Writing Entertainingly (Edgar Rice Burroughs on telling interesting stories)

Time for another writerly quote. I wrote a post recently on Literary fiction versus Pop Fiction, and the issue I have with “literary” folks who put down widely read works, so this quote struck home with some things I’ve been thinking about lately:

I have been successful probably because I have always realized that I knew nothing about writing and have merely tried to tell an interesting story entertainingly. – Edgar Rice Burroughs

Burroughs’s Tarzan and John Carter stories are still some of the most beloved stories ever written. And I love how he puts this. Not only does he admit he knew nothing (Yeah right, Edgar!), he attributes his success to accepting this fact and instead focusing on telling a good story.

Because that is the point, isn’t it? To tell a good story.

I am not saying it is not helpful to try to learn about writing and prose and using good grammar. But you can have profound knowledge about how language works, and you can even write gorgeous prose, but it still not be about anything at all.

You can write well, and still be a crappy storyteller.

Burroughs may not have been the most profound writer, but he could write a gosh-darn entertaining story!

The writing helps, but in my mind, the story is what matters. Learn what makes a really good story good. What makes it gripping or interesting? In other words, why should people care enough to read it?

Come up with something interesting. And write it entertainingly.

I can’t speak for everyone, and the reasons why they read books. But I read to be entertained, largely. I read to be wrapped up in a story, to feel like I am experiencing the story as the main characters, to be left wondering what will happen and how, to care so much about the characters that I must reach the end. That is entertainment, and it is the effect I would much rather master, over gushing prose. Maybe I’ll learn a little of that someday, but for now, I am going to work on becoming a better storyteller.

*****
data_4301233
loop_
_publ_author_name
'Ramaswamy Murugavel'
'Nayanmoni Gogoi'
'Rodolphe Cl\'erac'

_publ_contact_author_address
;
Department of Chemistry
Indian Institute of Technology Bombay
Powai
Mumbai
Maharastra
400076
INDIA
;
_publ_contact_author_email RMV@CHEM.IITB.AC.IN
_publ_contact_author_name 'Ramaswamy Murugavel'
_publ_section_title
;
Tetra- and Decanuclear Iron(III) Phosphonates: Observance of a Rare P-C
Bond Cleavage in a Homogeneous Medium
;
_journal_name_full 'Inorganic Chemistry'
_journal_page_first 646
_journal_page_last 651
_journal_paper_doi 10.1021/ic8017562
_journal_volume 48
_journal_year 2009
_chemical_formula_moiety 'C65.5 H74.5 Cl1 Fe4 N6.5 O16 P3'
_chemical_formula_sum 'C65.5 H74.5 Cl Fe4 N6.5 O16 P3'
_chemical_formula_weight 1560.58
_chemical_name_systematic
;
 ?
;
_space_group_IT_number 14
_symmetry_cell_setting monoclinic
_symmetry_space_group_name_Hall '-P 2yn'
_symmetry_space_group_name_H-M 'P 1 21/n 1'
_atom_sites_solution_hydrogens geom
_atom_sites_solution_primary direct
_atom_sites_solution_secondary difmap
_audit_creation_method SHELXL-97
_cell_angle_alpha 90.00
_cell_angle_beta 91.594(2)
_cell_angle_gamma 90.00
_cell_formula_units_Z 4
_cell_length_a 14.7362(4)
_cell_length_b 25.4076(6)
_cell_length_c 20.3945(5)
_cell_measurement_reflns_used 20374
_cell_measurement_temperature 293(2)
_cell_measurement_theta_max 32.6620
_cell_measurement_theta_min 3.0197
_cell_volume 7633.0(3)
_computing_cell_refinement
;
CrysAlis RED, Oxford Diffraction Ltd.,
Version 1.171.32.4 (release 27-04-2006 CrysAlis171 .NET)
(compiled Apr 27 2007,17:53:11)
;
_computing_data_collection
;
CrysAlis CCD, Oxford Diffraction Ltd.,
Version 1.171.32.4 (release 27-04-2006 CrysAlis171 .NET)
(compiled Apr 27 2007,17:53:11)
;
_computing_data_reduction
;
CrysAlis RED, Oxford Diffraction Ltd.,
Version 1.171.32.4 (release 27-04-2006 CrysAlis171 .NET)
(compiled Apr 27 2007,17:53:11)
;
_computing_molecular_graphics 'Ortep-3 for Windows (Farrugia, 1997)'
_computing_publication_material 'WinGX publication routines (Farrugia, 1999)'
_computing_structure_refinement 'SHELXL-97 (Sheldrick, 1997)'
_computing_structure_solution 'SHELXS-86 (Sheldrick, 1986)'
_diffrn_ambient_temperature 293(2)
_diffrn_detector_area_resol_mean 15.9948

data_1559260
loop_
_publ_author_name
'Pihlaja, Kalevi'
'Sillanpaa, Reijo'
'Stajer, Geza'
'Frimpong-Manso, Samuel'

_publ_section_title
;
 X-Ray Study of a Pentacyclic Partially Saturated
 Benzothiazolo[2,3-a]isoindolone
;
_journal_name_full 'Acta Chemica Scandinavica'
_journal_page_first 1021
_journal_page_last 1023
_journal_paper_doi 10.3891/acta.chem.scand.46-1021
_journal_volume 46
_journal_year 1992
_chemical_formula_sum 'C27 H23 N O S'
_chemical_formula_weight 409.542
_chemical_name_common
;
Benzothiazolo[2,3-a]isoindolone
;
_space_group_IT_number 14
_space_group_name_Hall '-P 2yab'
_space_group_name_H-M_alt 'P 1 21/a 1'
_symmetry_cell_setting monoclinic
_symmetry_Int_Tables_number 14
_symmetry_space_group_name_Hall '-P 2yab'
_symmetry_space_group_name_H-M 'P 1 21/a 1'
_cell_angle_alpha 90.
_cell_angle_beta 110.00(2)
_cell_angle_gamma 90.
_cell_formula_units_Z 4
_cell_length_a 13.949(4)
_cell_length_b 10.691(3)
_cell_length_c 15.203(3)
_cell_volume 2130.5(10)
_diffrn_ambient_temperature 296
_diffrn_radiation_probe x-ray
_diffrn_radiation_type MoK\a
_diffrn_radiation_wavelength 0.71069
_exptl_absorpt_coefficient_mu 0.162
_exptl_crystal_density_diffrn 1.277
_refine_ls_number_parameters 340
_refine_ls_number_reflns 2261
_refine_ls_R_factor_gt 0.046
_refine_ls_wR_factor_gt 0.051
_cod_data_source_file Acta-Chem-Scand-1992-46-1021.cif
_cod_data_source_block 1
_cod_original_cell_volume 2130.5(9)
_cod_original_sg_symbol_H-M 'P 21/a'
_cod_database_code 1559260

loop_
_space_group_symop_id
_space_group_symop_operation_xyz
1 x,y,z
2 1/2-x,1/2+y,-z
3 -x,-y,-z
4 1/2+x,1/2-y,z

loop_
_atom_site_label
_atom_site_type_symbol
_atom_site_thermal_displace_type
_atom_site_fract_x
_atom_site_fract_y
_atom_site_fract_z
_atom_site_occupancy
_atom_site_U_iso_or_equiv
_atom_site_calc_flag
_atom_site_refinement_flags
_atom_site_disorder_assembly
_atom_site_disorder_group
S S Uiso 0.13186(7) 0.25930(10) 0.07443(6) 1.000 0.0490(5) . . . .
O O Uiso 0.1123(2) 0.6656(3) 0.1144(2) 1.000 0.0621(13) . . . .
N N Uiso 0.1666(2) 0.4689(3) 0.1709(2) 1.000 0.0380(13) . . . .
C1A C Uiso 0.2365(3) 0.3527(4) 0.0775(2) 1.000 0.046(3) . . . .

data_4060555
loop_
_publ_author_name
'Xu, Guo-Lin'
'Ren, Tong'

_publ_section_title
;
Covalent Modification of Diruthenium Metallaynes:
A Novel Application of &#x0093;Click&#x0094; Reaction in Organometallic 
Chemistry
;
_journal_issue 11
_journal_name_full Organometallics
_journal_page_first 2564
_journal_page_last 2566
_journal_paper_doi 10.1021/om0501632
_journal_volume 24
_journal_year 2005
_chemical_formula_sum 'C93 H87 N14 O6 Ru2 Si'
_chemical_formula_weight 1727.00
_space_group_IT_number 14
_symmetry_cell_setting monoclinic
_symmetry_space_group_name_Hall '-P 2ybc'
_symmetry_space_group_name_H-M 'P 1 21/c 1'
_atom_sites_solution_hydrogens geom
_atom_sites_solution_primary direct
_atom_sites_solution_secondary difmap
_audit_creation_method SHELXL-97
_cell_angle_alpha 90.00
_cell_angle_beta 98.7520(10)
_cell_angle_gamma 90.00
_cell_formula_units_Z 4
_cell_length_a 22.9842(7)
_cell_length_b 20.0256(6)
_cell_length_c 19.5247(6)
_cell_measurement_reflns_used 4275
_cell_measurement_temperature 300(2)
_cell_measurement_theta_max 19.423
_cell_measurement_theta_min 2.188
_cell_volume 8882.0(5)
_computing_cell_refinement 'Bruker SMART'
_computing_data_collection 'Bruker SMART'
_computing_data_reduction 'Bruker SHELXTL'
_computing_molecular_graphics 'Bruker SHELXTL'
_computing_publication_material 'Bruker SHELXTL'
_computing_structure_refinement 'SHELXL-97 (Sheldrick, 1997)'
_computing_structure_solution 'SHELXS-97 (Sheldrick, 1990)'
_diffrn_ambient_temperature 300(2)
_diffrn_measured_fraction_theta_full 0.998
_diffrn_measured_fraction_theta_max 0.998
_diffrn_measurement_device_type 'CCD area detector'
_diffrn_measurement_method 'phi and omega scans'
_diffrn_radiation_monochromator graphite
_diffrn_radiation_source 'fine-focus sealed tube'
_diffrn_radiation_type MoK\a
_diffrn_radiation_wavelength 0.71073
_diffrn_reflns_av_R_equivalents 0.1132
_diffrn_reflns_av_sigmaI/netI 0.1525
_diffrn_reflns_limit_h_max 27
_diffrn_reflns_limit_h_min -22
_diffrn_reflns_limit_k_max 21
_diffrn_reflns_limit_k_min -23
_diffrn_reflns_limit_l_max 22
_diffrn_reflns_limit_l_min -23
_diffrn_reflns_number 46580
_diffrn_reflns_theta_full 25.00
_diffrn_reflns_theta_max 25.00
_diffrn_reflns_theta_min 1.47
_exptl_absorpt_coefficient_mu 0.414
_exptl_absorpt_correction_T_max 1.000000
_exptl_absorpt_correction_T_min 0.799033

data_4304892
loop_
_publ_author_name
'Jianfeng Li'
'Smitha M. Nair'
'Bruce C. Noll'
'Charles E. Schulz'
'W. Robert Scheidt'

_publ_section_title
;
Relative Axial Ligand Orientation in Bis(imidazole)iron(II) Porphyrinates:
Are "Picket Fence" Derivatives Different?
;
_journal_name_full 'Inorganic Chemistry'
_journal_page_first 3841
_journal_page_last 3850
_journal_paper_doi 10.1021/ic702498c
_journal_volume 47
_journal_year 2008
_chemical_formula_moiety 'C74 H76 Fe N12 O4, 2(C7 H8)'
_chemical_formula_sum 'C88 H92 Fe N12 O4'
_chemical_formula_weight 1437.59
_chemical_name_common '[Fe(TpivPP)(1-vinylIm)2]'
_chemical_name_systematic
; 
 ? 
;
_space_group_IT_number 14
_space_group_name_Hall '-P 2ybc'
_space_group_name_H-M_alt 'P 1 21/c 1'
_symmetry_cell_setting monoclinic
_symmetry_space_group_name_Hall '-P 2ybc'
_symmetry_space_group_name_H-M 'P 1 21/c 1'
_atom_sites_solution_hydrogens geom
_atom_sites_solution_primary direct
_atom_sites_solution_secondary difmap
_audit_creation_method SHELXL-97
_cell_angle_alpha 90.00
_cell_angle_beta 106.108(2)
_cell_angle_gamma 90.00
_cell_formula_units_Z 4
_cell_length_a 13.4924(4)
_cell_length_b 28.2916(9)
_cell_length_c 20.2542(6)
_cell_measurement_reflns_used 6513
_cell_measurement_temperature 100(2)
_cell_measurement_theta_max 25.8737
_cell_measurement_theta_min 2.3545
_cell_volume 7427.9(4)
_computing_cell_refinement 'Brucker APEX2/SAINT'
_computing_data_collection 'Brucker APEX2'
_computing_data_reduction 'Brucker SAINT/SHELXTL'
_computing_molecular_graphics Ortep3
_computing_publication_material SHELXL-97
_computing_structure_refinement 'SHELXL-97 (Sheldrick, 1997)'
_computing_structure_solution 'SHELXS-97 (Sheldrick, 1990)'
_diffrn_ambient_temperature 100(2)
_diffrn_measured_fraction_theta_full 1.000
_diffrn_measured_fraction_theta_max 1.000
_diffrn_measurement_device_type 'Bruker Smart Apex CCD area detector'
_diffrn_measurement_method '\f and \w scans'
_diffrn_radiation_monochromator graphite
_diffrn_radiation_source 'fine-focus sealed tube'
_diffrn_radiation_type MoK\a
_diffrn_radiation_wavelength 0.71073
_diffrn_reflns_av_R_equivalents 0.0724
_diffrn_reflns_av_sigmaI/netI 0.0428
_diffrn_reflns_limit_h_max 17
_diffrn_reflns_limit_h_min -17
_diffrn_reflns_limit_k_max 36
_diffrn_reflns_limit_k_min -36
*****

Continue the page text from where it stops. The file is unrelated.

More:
“Literary” versus Fiction that Sells

I have said it before and I’ll say it again: I hate it when “literary” folks bash popularized works of fiction and the writers of popular fiction.

What is popular fiction? I would call it fiction that sells. There are works that are deemed literary that might fall in to that category. Cormac McCarthy sells a lot of books, for instance. But mostly it is genre stuff: King and Crichton and Clancy novels, courtroom thrillers, books about boy wizards, books about psychotic married couples and so forth.

I read a post by James Scott Bell, the awesome writing coach, about this lingering snobbery toward popular writing by the literary snobs. The snobs hate how much we like King and Rowling and Koontz. They think its a sign that people are dumbing down the literary world and ruining the publishing industry. They think it is ruining the art and turning it into entrepreneurship.

But since when was writing not entrepreneurial? Writers have always had to promote themselves, whether to a publisher or a newspaper or an agent or whatever. What writer has ever not wanted readers or to be paid? The starving artist who just sits around and creates experimental work for himself is a rare thing — romanticized far more than it is realistic, or even all that artsy —  and making work for yourself doesn’t mean it is better than work created for other people.

For that matter, who says it can’t go both ways anyway? As if creating works people will like cannot also mean creating art for yourself?

When asked why he chose to write horror, Stephen King remarked, “Who said I had a choice?”

When I was studying writing and literature at college, I met a snob or two. In one critique group, while everyone else was writing essays exploring their mostly mundane personal lives, I was writing action scenes for stories about teens with supernatural powers. In a previous critique group, my stories were considered the best in the class, and suddenly students were talking my stuff down. Ultimately, it came down to the “literary” thing.

Now I still learned a lot from the class, but nevertheless, it rubbed me the wrong way then, and it still does.

I love the sort of stories I write. They are the sort of stories I love to read too. Sure, I read some literary stuff at times, but sci-fi and fantasy are what I love. And when people talk that sort of writing down, it rubs me the wrong way.

Just because something is popular does not decrease its merit. Just because a book isn’t a slow-paced character study does not mean it does not have something to say about humanity. Just because a story is entertaining does not mean it is no longer art.

In fact, I would prefer to find that place where the stories I love to write are also entertaining to an audience who loves to read them, and if I can not starve along the way, I tell you what, I am all for it.